By: John Ravert
Click here to see photos from Say Anything's show at Chameleon Club in Lancaster, PA!
The Chameleon Club in Lancaster, Pennsylvania is located in a metropolitan setting, flanked by a series of fine art galleries and trendy upscale wine bars. Its surroundings and environment contrast to the rural, Amish farming communities so popularly associated with the area. We sat down with Max Bemis, the bold lyricist and front man of Say Anything, a few hours before their show at The Chameleon to discuss the 12-year history of the band and their latest release, Anarchy, My Dear.
JamBase: A lot of power pop/punk bands began their start around the same time as Say Anything and have since disappeared. What has held the band together and helped you to sustain?
Max Bemis: The truth is there were elements of our band that were radically different than those bands. That’s one thing that has helped differentiate us from that passing phase. I think that there were some amazing bands that came from that time, but one thing mainly was our sense of irony and a sense of humor; dark black humor about the entire thing. With some bands, there was no subtlety; your heart on your sleeve - but not in a good way; there was almost no artistry to it. We went the other route, to be awkwardly autobiographical but to be aware of that and poke fun of it. So I think that when people started becoming disenfranchised with that type of song writing we had always had a sense of knowing that it was a bit silly.
Who influenced you during your writing and recording of Is a Real Boy, your breakthrough record?
|Say Anything by John Ravert|
I have always been a fan of Woody Allen. I grew up Jewish and have always been steeped in this neurotic culture of self-awareness, a self-effacing Jew. I think that someone like Richard Lewis or Larry David, that tradition of fighting with the darkest part of you, exposing it like a raw, open nerve and letting people into it, and using it to entertain people was always a huge influence on my work. It came to a point where it struck a chord. It was our first proper release, but it wouldn’t have had the effect that it did if it wasn’t honest.
I find your lyrics to be very bold. Upon that release, were there any reservations about what you were to write and record?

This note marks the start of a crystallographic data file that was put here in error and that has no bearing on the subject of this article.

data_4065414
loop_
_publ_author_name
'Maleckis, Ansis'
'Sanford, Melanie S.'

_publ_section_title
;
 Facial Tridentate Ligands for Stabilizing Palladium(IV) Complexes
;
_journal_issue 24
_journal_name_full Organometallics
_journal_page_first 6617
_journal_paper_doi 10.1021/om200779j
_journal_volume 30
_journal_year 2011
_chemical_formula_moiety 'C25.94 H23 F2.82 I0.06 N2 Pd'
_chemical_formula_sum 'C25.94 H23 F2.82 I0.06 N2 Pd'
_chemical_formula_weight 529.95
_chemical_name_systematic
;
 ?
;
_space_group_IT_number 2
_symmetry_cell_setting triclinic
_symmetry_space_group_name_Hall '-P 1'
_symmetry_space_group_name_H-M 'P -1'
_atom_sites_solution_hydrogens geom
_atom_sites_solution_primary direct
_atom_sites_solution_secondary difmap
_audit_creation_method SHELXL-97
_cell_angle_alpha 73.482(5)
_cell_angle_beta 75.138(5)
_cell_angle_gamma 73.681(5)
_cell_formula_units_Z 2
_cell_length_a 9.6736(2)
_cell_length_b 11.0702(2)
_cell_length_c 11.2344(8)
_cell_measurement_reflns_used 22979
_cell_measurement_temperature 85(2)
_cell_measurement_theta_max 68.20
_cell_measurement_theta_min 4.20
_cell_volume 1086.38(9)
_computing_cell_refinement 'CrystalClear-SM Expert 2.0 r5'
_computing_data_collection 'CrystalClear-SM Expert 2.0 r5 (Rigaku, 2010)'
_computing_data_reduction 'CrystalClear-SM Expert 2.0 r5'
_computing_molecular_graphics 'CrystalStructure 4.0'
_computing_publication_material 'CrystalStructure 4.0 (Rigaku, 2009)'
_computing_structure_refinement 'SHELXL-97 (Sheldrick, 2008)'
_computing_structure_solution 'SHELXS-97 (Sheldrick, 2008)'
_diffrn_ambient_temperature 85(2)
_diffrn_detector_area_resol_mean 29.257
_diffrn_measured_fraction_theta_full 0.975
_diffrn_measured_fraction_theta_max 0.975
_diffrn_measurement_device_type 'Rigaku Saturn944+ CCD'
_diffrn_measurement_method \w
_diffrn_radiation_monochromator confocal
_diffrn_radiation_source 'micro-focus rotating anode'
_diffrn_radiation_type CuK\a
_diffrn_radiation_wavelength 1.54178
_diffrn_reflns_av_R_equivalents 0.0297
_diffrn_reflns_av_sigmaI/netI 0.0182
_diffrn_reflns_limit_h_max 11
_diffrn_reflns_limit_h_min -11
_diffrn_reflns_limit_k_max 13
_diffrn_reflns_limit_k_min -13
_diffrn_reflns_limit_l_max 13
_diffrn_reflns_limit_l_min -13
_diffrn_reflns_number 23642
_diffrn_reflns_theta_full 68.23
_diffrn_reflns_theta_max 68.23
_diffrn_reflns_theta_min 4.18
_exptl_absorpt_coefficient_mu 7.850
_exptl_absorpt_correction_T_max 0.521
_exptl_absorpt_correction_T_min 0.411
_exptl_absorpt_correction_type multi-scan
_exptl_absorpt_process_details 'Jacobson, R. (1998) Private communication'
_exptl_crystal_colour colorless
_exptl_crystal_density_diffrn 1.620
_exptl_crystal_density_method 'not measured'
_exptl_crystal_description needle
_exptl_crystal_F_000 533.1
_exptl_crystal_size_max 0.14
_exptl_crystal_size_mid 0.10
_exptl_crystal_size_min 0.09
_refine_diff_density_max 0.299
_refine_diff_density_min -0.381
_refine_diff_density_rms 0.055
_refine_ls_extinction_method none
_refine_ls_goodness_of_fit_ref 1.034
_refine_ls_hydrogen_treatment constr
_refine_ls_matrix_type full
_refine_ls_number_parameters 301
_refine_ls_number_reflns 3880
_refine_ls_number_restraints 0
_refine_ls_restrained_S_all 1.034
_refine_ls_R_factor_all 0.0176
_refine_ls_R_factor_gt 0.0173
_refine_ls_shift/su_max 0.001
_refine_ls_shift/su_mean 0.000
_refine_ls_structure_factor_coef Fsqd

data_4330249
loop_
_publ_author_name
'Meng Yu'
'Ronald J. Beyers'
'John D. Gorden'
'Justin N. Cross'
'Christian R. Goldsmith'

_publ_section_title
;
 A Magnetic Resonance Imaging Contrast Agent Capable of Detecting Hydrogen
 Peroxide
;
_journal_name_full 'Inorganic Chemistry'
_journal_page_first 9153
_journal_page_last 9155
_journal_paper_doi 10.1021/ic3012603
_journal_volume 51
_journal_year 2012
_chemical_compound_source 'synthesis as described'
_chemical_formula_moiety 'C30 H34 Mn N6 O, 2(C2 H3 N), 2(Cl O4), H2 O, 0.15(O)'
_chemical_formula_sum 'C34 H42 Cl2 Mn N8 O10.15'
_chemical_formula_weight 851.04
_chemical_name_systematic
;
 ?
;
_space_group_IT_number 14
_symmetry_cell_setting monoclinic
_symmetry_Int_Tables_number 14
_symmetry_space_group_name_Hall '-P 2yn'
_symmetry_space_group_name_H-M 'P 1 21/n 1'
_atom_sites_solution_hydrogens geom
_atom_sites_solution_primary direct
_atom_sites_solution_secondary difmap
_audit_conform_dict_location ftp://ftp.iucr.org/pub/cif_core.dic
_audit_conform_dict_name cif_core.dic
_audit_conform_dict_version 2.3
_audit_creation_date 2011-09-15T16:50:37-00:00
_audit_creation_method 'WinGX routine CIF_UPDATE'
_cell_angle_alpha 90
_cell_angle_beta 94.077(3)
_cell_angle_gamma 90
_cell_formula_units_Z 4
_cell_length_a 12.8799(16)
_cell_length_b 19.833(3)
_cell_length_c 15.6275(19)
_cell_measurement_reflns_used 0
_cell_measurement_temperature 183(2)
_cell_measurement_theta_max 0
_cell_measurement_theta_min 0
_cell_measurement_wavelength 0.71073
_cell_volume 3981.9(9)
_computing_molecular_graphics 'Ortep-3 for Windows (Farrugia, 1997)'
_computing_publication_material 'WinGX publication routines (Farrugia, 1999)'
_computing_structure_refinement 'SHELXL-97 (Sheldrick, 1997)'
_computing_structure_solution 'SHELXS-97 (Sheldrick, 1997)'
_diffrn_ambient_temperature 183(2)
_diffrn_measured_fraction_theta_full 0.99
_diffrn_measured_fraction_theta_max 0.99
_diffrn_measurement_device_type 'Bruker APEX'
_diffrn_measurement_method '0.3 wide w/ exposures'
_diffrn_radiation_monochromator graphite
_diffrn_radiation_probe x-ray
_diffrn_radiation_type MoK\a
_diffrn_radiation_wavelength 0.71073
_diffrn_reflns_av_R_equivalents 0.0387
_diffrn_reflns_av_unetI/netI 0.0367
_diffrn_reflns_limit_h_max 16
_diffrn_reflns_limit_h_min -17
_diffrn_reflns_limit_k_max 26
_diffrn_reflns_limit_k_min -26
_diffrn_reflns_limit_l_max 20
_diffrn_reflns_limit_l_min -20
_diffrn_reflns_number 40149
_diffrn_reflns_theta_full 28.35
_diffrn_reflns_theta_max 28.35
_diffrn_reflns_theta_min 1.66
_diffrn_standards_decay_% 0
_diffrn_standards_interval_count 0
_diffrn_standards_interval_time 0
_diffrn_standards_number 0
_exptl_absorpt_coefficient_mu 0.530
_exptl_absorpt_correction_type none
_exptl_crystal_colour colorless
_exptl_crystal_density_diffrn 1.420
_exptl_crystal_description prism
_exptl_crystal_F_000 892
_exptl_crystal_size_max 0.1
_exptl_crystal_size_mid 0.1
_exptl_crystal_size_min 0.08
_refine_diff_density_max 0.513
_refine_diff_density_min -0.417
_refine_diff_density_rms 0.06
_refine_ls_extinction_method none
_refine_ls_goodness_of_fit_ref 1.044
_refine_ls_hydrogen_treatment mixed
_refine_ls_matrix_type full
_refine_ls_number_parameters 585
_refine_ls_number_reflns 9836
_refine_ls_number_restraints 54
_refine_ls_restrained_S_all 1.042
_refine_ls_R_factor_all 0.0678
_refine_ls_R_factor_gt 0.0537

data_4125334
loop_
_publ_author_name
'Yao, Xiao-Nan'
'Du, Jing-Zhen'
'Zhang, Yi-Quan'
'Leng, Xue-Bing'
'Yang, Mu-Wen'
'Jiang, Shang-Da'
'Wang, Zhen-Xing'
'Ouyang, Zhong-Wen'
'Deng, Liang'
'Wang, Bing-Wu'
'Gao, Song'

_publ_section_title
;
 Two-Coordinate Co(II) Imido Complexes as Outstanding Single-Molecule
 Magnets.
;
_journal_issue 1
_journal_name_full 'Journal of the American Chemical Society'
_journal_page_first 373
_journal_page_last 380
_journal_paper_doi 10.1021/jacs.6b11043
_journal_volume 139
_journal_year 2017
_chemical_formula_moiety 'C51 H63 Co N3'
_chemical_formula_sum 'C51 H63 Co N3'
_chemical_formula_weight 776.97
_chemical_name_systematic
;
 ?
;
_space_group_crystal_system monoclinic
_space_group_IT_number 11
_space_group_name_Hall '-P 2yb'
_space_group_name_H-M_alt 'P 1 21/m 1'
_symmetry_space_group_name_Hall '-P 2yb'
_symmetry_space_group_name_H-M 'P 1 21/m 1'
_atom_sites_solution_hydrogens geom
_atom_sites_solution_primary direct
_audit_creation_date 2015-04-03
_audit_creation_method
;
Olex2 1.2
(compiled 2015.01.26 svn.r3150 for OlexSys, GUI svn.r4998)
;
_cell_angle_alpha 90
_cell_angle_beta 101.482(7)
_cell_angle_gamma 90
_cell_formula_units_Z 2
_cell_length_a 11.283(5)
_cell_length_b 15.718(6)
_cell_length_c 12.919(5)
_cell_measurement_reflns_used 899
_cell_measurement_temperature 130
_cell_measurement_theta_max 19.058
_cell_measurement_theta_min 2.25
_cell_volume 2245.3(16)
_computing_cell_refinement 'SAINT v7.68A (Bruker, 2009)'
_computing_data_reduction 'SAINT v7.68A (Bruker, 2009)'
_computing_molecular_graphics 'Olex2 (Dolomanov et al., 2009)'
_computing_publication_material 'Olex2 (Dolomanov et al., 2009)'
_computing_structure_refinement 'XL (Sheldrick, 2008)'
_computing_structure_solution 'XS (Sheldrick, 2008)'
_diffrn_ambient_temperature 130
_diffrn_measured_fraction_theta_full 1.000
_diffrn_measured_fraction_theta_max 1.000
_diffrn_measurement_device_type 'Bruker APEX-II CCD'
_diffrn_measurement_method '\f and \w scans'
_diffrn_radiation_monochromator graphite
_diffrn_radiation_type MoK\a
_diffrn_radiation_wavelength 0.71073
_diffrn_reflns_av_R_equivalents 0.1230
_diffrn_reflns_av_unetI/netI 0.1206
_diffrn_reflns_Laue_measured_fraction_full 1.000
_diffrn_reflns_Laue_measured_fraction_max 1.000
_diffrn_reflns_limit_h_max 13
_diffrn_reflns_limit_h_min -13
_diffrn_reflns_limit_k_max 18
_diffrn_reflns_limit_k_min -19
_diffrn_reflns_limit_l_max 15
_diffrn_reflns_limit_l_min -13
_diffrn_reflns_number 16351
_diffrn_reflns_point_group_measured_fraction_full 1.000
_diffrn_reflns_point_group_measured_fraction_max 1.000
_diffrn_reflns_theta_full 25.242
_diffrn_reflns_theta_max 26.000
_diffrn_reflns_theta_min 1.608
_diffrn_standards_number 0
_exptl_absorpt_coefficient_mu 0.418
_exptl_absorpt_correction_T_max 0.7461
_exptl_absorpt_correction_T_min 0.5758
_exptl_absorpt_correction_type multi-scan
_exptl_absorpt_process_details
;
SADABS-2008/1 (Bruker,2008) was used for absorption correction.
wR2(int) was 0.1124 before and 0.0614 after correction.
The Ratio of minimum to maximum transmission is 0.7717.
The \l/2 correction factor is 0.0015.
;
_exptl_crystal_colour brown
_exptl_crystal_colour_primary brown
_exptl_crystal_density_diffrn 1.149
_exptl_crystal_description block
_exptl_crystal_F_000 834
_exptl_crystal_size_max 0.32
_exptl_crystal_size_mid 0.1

I never had reservations about reveling personal things about myself through my music. There have been times where I have thought, “Is that too gross; will it offend anyone like my 12 year old niece who listens to the band?” I’d like us not to be exploitative but never have I thought twice about revealing something that might make me seem pathetic or pose as embarrassing. It’s a part of me that even in my day to day dealings with the people that are close to me, I am always able to reveal something that is potentially awkward or embarrassing as long as it makes other people laugh. That’s just who I am.
Was there a definitive moment when you realized “we made it?”
There were several benchmarks leading up to this moment, like getting signed, getting a great booking agent really early on and I thought “Oh crap – things are happening!” But I think the moment that most stands out was when we played the Bamboozle festival and they let us play the main stage, which was crazy to me. Thousands and thousands of kids singing along, knowing the words, and acting as if we were any of the other, more important bands on the bill. I remember being so overwhelmed that I threw up right after we played. I think that was when I realized that we were one of these bands that people consider to be well known.
What keeps you busy during free time?
I read comic books obsessively – literally.
What inspires you to keep writing and releasing new material?
|Say Anything by John Ravert|
The reality I have been dealt is that there are a lot of kids who this band means a lot to. The attention to detail and the respect to whatever I put out there inspires me to treat what I do with a lot of onus. I don’t know what it would be like to be a local band playing to our friends, not to say we didn’t do that in the beginning, but for your entire career, and I’d like to think that I’d still put as much effort into it. But it’s hard to argue with the amount of love and respect that we’ve been dealt. That, and my base artistic impulses of song writing, wanting to write a song I’d want to hear, and take challenges with new things. The fact that the audience is pretty open minded and likes when I flick the switch, adds convenience but it’s not something I take for granted; it’s something I play off of.
Tell me about your most recent release, Anarchy, My Dear
I’m proud of it. I’m glad that kids have latched onto it the same way they have latched onto our other records. That’s the most I can ask for. It makes me want to make another record and outdo it. That will hopefully be how it goes on perpetually.